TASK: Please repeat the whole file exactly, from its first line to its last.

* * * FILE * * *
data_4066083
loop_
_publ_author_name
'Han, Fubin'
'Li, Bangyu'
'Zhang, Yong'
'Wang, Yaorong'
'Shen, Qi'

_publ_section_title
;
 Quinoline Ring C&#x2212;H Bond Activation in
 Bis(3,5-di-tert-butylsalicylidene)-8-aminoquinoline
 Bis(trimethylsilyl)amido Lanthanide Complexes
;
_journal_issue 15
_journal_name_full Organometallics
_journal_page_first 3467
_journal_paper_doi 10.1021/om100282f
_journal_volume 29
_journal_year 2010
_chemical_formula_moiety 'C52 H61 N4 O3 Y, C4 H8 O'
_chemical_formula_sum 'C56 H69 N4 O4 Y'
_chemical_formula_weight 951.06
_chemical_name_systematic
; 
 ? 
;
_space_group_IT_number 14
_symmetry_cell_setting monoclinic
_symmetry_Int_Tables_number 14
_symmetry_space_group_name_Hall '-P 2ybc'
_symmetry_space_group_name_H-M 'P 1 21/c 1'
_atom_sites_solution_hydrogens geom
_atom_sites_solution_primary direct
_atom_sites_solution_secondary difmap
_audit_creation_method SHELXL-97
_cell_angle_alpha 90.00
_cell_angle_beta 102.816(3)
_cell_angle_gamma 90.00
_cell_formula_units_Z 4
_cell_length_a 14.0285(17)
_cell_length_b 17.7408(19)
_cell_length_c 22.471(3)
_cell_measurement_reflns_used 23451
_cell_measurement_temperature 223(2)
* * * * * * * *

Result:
data_4066083
loop_
_publ_author_name
'Han, Fubin'
'Li, Bangyu'
'Zhang, Yong'
'Wang, Yaorong'
'Shen, Qi'

_publ_section_title
;
 Quinoline Ring C&#x2212;H Bond Activation in
 Bis(3,5-di-tert-butylsalicylidene)-8-aminoquinoline
 Bis(trimethylsilyl)amido Lanthanide Complexes
;
_journal_issue 15
_journal_name_full Organometallics
_journal_page_first 3467
_journal_paper_doi 10.1021/om100282f
_journal_volume 29
_journal_year 2010
_chemical_formula_moiety 'C52 H61 N4 O3 Y, C4 H8 O'
_chemical_formula_sum 'C56 H69 N4 O4 Y'
_chemical_formula_weight 951.06
_chemical_name_systematic
; 
 ? 
;
_space_group_IT_number 14
_symmetry_cell_setting monoclinic
_symmetry_Int_Tables_number 14
_symmetry_space_group_name_Hall '-P 2ybc'
_symmetry_space_group_name_H-M 'P 1 21/c 1'
_atom_sites_solution_hydrogens geom
_atom_sites_solution_primary direct
_atom_sites_solution_secondary difmap
_audit_creation_method SHELXL-97
_cell_angle_alpha 90.00
_cell_angle_beta 102.816(3)
_cell_angle_gamma 90.00
_cell_formula_units_Z 4
_cell_length_a 14.0285(17)
_cell_length_b 17.7408(19)
_cell_length_c 22.471(3)
_cell_measurement_reflns_used 23451
_cell_measurement_temperature 223(2)